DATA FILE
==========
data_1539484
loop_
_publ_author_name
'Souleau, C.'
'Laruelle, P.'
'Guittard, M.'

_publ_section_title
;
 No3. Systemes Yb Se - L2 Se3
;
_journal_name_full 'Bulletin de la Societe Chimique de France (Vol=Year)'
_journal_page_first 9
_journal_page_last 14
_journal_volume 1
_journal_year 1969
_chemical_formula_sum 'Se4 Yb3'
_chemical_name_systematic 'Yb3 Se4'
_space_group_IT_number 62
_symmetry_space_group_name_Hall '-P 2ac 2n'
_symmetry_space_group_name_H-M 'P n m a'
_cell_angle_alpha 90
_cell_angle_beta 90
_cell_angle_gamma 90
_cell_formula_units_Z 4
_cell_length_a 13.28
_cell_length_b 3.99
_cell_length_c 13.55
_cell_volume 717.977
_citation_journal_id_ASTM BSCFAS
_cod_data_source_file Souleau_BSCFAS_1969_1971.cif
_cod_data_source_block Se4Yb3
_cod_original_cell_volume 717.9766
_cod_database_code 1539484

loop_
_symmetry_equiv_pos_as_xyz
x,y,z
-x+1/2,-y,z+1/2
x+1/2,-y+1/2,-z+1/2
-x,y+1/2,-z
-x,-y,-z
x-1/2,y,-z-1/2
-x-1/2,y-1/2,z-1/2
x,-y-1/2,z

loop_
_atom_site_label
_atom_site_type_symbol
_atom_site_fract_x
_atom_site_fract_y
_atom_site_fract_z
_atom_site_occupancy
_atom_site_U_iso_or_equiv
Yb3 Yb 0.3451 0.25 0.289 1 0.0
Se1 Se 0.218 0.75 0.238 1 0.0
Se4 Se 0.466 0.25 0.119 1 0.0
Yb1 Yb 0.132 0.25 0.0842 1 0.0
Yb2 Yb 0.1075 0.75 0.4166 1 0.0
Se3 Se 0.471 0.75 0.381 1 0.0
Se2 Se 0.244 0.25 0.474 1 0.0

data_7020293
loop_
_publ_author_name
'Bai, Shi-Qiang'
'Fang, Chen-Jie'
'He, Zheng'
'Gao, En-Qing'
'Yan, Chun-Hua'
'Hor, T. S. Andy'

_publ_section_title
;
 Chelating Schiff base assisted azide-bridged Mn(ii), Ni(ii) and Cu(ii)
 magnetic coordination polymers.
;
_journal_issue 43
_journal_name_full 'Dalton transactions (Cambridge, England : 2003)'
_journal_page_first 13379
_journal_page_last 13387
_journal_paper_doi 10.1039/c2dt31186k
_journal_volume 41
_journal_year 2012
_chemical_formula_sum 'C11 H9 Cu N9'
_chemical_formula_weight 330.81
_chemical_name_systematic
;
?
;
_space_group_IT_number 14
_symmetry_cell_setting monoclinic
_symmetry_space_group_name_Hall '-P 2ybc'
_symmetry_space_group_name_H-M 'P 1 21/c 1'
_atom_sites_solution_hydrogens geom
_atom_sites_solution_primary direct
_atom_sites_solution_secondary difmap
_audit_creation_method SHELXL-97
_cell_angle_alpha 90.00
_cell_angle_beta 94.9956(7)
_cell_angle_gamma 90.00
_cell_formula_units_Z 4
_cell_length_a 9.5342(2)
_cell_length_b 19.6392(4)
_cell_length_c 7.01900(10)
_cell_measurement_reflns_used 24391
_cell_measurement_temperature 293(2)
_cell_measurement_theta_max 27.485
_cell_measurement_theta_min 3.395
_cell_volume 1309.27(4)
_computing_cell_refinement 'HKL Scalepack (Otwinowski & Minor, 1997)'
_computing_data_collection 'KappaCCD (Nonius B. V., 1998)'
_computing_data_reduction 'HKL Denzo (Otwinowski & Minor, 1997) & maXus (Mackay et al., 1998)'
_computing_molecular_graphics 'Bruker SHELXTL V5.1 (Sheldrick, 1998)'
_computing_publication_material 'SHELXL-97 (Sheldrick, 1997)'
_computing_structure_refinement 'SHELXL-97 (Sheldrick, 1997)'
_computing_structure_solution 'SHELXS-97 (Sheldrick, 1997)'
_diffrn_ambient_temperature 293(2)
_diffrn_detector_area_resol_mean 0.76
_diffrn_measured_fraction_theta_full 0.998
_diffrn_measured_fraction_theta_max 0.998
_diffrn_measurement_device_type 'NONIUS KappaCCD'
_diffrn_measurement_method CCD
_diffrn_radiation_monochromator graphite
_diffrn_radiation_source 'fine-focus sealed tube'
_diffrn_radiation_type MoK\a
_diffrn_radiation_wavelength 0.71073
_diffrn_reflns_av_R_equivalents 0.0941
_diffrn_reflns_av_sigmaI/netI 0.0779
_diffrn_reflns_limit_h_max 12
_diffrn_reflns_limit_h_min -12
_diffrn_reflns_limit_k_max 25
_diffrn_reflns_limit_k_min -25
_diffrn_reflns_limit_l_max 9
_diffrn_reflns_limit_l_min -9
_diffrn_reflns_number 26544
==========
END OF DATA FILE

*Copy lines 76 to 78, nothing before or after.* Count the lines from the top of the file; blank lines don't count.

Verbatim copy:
_journal_page_last 13387
_journal_paper_doi 10.1039/c2dt31186k
_journal_volume 41